Jumpstart your body before you start training
After the off-season but before your next training cycle, perform a four- to eight-week Quick Start. (The more weight you have to lose, the longer this period should be.) What does that mean? During this time, consume fewer calories with a higher ratio of proteins to carbs. Don’t think dieting, but monitor your intake and be mindful of your nutrition balance. Spend most of your time doing strength workouts (save the bulk of cardio for the actual training period) to build a better muscle foundation. Add in three or four fasting workouts—a long, moderate-intensity workout on an empty stomach—to allow your body to move sans bloating or digestion problems. Work in numerous short intervals at maximum intensity to burn fat fast.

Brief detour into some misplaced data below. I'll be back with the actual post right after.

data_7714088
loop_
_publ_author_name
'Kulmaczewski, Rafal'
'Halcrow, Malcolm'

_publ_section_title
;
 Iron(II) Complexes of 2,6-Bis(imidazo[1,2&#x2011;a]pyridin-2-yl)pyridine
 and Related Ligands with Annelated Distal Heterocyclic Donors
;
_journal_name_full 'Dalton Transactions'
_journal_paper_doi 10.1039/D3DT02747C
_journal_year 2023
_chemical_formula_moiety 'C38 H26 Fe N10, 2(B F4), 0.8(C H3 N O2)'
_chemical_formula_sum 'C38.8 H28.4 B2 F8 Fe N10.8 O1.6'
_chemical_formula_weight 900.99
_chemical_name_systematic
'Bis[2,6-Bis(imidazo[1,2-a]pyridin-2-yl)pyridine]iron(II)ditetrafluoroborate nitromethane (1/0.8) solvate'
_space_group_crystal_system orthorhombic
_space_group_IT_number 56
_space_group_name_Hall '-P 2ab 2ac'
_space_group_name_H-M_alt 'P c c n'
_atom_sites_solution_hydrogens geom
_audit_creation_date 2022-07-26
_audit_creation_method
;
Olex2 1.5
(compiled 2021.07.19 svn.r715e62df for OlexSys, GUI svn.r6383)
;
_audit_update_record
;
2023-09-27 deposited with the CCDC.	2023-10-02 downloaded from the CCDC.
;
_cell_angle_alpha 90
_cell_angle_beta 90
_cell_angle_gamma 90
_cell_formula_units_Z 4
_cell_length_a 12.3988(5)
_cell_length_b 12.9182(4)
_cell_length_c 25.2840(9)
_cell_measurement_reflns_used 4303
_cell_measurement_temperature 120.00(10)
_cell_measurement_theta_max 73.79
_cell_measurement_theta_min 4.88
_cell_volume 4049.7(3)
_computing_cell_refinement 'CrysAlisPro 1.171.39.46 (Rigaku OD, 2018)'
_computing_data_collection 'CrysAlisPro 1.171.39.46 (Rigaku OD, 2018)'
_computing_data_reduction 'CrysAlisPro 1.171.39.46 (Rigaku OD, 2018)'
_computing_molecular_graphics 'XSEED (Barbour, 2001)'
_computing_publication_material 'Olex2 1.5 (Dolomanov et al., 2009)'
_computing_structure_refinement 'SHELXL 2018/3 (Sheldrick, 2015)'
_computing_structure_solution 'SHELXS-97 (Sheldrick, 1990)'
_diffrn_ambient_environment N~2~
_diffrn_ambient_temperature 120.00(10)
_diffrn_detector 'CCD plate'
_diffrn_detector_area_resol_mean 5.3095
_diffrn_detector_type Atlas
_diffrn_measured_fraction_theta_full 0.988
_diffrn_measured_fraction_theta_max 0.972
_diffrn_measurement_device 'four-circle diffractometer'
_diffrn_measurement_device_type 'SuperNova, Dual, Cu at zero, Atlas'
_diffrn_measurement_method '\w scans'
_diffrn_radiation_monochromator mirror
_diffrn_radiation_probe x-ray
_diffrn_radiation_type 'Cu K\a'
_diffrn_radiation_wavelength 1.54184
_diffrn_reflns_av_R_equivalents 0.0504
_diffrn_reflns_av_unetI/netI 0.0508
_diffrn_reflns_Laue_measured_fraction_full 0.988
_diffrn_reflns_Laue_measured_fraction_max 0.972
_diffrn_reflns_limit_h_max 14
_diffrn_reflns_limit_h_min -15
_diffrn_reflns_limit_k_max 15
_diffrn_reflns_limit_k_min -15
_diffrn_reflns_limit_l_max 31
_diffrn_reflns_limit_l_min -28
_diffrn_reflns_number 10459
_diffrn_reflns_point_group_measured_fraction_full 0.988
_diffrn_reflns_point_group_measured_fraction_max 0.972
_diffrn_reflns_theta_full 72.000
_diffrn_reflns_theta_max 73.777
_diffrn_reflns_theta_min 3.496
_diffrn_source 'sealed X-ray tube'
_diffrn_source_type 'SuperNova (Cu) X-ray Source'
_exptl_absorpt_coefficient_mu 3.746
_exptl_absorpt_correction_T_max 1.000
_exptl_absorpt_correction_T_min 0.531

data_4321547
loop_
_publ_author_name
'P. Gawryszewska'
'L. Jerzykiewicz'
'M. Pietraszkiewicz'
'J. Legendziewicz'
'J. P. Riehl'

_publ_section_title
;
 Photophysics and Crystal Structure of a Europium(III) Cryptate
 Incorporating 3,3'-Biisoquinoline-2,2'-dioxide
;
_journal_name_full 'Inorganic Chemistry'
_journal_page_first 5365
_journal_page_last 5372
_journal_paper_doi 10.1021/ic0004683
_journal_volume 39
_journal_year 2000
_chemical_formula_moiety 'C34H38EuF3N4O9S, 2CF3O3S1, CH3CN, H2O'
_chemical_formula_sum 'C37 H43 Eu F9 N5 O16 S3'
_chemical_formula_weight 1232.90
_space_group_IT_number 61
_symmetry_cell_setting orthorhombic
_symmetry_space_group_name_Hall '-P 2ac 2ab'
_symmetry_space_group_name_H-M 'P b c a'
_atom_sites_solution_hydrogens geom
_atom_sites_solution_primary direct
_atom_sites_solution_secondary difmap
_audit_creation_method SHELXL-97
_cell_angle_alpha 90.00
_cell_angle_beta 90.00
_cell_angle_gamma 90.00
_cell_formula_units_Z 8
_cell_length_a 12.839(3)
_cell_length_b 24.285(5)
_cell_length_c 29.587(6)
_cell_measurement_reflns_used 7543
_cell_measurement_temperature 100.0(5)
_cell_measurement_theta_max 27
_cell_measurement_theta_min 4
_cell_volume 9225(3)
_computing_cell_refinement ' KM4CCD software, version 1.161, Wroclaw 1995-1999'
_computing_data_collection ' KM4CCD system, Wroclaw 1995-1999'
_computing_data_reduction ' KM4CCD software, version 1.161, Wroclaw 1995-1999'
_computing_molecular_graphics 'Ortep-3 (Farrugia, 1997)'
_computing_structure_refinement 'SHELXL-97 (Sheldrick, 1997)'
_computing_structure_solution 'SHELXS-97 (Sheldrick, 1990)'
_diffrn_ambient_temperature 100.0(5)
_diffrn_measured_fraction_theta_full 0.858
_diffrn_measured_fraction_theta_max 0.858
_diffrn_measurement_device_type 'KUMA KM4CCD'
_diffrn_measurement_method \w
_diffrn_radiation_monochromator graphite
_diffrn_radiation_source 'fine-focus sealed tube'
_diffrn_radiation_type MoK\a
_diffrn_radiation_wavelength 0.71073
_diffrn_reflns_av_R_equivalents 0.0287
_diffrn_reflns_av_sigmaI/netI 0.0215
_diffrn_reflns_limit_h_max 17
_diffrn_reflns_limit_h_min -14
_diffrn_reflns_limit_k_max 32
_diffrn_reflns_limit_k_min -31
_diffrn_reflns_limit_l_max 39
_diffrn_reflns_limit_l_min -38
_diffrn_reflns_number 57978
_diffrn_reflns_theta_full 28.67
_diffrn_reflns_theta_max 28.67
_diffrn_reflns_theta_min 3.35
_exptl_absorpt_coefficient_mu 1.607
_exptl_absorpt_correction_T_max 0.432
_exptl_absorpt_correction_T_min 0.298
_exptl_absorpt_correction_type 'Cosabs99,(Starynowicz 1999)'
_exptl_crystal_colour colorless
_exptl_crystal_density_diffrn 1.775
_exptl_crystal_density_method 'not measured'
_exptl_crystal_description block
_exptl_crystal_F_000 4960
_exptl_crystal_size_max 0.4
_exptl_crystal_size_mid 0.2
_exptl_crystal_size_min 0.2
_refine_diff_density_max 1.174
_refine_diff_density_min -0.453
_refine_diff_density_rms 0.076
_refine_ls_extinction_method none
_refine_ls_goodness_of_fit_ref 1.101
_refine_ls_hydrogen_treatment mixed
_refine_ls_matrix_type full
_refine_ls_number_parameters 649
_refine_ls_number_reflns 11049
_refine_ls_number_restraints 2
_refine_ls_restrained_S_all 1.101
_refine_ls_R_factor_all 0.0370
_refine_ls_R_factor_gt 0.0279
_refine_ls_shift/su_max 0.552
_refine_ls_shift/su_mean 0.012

Identify your ideal weight—but be flexible
To find your ideal racing weight, you'll need to hop on a scale that also provides you with a body fat percentage. (Fitzgerald recommends using one with an athlete setting, in order to get the most accurate numbers.) After you have found your weight, calculate your Lean Body Mass by subtracting your current body-fat percentage from 100 percent, then multiply that number by your current weight. Then, to get your Optimal Body Weight, divide your Lean Body Mass by your Optimal Lean Body-Mass percentage for what you would like your body-fat percentage to be. "Don't treat this number as gospel," Fitzgerald warns. "This gives you a number to put out there and even if it is off in the end, it makes you focus your effort and helps you be more disciplined in pursuing your ideal racing weight."